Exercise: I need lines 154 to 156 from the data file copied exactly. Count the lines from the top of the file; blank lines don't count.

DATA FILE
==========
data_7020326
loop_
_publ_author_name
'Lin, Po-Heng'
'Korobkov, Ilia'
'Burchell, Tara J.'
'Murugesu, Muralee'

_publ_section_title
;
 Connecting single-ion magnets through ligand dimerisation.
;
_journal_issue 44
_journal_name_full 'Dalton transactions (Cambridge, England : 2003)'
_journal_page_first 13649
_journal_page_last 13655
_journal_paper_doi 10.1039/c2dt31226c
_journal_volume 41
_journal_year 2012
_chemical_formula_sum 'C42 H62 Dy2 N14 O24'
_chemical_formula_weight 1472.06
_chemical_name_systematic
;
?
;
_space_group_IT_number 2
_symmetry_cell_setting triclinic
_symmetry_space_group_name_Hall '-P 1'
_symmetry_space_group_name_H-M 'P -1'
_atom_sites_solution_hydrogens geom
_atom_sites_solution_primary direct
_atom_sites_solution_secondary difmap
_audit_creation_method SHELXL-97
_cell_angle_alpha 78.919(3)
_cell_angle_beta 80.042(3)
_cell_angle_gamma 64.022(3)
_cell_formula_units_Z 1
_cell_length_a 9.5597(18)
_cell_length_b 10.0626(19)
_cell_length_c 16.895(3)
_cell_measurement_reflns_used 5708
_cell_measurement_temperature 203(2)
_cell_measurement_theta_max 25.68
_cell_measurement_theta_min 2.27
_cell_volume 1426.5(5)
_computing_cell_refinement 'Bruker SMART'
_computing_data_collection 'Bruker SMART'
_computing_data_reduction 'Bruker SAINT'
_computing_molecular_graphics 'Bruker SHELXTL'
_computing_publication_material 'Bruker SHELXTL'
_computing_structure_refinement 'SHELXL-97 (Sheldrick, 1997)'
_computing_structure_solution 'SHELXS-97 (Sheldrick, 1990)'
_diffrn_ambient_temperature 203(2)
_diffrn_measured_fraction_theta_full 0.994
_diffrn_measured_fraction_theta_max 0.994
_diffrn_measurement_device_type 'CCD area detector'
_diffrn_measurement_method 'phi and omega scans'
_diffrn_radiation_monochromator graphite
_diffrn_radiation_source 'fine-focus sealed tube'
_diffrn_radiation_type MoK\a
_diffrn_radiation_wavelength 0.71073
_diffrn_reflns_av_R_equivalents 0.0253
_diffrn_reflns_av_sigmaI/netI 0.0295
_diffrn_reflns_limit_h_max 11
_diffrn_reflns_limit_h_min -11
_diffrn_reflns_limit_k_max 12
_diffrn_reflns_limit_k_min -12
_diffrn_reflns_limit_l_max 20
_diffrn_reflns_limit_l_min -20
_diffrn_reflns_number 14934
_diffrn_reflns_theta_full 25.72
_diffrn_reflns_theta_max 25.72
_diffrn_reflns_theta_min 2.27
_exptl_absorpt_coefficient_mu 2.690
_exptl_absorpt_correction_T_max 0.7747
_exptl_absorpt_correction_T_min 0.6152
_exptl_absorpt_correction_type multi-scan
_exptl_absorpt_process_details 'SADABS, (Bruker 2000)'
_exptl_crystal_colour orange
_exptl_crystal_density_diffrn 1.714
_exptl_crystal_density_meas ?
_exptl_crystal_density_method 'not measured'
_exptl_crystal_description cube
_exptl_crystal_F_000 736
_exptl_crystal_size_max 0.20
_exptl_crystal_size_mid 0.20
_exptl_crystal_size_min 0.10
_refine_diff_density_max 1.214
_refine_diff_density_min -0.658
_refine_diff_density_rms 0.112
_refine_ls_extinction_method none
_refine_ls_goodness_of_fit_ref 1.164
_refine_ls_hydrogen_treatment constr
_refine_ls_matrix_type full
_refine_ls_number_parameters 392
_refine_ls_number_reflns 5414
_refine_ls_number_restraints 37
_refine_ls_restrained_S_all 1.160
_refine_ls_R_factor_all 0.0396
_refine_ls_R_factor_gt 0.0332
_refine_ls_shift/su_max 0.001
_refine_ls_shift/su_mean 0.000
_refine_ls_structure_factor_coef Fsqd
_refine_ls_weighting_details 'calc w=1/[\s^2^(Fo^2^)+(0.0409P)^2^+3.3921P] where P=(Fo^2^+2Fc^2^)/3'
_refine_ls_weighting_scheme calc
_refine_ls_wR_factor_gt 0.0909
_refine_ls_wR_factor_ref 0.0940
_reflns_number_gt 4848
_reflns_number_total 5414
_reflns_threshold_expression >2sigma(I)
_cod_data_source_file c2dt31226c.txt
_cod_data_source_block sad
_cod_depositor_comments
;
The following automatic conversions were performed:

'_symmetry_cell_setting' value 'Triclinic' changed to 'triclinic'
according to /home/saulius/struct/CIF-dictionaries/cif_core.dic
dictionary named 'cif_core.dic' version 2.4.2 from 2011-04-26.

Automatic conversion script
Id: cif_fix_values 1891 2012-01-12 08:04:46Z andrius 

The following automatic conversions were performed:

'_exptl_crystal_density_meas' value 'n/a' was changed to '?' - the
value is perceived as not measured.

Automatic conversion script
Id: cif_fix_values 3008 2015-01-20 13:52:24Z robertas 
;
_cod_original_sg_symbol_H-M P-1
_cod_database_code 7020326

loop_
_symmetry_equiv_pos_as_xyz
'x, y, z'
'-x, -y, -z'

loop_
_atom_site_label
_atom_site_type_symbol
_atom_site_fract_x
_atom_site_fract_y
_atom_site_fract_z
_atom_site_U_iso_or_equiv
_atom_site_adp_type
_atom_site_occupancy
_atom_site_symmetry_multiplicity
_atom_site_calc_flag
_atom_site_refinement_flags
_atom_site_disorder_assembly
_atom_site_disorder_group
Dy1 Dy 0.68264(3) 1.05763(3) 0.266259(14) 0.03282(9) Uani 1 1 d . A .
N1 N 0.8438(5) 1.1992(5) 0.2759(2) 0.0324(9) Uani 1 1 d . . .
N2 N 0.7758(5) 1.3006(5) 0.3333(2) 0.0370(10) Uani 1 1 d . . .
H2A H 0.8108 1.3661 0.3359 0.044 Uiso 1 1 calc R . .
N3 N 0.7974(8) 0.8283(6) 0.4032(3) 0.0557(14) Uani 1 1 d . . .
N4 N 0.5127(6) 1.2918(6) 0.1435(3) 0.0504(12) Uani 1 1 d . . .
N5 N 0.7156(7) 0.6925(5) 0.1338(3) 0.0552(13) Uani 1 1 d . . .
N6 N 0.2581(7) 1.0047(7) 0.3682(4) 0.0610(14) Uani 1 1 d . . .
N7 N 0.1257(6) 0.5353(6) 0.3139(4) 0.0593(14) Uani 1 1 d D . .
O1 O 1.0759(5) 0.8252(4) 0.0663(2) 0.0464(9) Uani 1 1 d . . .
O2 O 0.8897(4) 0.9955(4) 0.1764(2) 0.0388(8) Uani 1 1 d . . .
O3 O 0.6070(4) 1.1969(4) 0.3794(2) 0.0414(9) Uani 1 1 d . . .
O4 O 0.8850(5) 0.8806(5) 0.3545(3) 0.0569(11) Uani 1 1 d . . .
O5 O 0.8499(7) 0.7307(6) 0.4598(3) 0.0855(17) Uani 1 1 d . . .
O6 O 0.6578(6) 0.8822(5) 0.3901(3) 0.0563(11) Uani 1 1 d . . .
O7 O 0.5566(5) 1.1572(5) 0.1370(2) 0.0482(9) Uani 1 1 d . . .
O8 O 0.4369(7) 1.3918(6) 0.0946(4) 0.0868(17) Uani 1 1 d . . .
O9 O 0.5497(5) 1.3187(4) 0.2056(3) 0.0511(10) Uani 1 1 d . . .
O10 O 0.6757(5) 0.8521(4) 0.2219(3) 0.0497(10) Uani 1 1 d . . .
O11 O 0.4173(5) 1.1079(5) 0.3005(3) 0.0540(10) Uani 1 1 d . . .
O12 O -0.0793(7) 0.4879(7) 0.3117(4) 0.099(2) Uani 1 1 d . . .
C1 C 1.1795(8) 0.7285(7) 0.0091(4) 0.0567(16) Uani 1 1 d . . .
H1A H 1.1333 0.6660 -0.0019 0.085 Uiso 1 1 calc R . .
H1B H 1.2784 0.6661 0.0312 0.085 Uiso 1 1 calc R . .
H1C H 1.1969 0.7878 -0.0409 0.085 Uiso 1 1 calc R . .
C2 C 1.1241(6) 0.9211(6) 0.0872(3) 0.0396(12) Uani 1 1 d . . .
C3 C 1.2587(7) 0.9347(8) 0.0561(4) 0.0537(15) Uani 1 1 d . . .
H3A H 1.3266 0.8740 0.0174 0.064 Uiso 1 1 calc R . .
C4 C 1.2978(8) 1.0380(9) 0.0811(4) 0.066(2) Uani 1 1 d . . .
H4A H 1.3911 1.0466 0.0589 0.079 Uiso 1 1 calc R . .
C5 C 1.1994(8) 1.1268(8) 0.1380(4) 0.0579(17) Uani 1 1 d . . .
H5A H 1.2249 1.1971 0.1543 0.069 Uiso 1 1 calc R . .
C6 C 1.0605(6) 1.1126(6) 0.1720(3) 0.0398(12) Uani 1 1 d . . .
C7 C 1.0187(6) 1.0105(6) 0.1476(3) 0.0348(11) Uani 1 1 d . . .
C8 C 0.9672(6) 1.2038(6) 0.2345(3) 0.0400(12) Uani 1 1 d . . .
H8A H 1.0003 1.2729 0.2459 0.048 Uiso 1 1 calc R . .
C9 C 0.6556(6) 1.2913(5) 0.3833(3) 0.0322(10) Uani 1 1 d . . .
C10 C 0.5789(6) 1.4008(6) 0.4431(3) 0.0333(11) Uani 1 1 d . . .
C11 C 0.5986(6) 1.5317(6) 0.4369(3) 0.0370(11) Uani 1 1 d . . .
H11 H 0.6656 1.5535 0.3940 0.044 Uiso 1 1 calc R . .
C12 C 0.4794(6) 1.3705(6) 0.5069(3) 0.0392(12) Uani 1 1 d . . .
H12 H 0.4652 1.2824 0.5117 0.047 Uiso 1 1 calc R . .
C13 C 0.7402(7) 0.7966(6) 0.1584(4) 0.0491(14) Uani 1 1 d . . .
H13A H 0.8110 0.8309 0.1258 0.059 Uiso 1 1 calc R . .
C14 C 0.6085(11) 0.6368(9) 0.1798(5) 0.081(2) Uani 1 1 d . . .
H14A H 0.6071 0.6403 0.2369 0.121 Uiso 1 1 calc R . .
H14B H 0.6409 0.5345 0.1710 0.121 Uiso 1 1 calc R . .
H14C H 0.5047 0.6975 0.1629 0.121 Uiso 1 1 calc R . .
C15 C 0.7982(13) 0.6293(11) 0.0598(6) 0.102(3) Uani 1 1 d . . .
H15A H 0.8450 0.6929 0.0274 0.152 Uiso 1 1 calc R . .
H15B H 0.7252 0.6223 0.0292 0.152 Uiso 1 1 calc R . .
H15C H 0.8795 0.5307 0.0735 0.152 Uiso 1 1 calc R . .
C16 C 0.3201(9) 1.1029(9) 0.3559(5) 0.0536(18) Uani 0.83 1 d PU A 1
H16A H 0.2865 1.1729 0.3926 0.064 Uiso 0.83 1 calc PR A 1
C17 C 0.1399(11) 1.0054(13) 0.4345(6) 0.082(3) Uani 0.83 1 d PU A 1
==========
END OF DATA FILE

N7 N 0.1257(6) 0.5353(6) 0.3139(4) 0.0593(14) Uani 1 1 d D . .
O1 O 1.0759(5) 0.8252(4) 0.0663(2) 0.0464(9) Uani 1 1 d . . .
O2 O 0.8897(4) 0.9955(4) 0.1764(2) 0.0388(8) Uani 1 1 d . . .